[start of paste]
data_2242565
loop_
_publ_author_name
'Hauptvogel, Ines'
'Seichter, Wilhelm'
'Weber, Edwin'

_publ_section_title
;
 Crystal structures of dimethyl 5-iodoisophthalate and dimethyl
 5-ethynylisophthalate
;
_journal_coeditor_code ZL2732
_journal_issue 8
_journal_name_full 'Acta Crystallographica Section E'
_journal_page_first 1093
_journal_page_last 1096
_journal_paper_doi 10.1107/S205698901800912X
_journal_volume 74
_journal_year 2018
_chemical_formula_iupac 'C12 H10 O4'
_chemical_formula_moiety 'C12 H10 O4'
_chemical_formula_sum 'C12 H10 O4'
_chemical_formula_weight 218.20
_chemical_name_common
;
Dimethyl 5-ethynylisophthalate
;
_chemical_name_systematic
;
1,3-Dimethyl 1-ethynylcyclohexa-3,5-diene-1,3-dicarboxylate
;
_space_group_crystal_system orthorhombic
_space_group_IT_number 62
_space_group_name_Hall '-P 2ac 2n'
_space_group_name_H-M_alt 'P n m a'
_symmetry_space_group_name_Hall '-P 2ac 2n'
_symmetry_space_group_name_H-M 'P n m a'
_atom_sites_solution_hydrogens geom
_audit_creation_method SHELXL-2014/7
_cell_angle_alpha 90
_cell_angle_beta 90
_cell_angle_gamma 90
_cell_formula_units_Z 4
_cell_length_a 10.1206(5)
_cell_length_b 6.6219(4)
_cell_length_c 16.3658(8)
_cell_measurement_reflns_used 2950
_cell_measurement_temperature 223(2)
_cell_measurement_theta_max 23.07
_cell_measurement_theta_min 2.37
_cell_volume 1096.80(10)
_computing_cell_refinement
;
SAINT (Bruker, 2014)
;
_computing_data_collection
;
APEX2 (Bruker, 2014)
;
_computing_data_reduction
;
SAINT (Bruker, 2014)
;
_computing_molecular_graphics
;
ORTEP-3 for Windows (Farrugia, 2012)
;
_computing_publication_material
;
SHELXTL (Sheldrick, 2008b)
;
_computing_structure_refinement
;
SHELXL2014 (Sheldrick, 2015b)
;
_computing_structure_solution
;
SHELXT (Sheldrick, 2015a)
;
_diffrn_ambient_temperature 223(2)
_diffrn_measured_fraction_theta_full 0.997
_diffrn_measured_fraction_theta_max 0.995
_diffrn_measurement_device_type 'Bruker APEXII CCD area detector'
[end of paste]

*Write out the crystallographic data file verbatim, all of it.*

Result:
data_2242565
loop_
_publ_author_name
'Hauptvogel, Ines'
'Seichter, Wilhelm'
'Weber, Edwin'

_publ_section_title
;
 Crystal structures of dimethyl 5-iodoisophthalate and dimethyl
 5-ethynylisophthalate
;
_journal_coeditor_code ZL2732
_journal_issue 8
_journal_name_full 'Acta Crystallographica Section E'
_journal_page_first 1093
_journal_page_last 1096
_journal_paper_doi 10.1107/S205698901800912X
_journal_volume 74
_journal_year 2018
_chemical_formula_iupac 'C12 H10 O4'
_chemical_formula_moiety 'C12 H10 O4'
_chemical_formula_sum 'C12 H10 O4'
_chemical_formula_weight 218.20
_chemical_name_common
;
Dimethyl 5-ethynylisophthalate
;
_chemical_name_systematic
;
1,3-Dimethyl 1-ethynylcyclohexa-3,5-diene-1,3-dicarboxylate
;
_space_group_crystal_system orthorhombic
_space_group_IT_number 62
_space_group_name_Hall '-P 2ac 2n'
_space_group_name_H-M_alt 'P n m a'
_symmetry_space_group_name_Hall '-P 2ac 2n'
_symmetry_space_group_name_H-M 'P n m a'
_atom_sites_solution_hydrogens geom
_audit_creation_method SHELXL-2014/7
_cell_angle_alpha 90
_cell_angle_beta 90
_cell_angle_gamma 90
_cell_formula_units_Z 4
_cell_length_a 10.1206(5)
_cell_length_b 6.6219(4)
_cell_length_c 16.3658(8)
_cell_measurement_reflns_used 2950
_cell_measurement_temperature 223(2)
_cell_measurement_theta_max 23.07
_cell_measurement_theta_min 2.37
_cell_volume 1096.80(10)
_computing_cell_refinement
;
SAINT (Bruker, 2014)
;
_computing_data_collection
;
APEX2 (Bruker, 2014)
;
_computing_data_reduction
;
SAINT (Bruker, 2014)
;
_computing_molecular_graphics
;
ORTEP-3 for Windows (Farrugia, 2012)
;
_computing_publication_material
;
SHELXTL (Sheldrick, 2008b)
;
_computing_structure_refinement
;
SHELXL2014 (Sheldrick, 2015b)
;
_computing_structure_solution
;
SHELXT (Sheldrick, 2015a)
;
_diffrn_ambient_temperature 223(2)
_diffrn_measured_fraction_theta_full 0.997
_diffrn_measured_fraction_theta_max 0.995
_diffrn_measurement_device_type 'Bruker APEXII CCD area detector'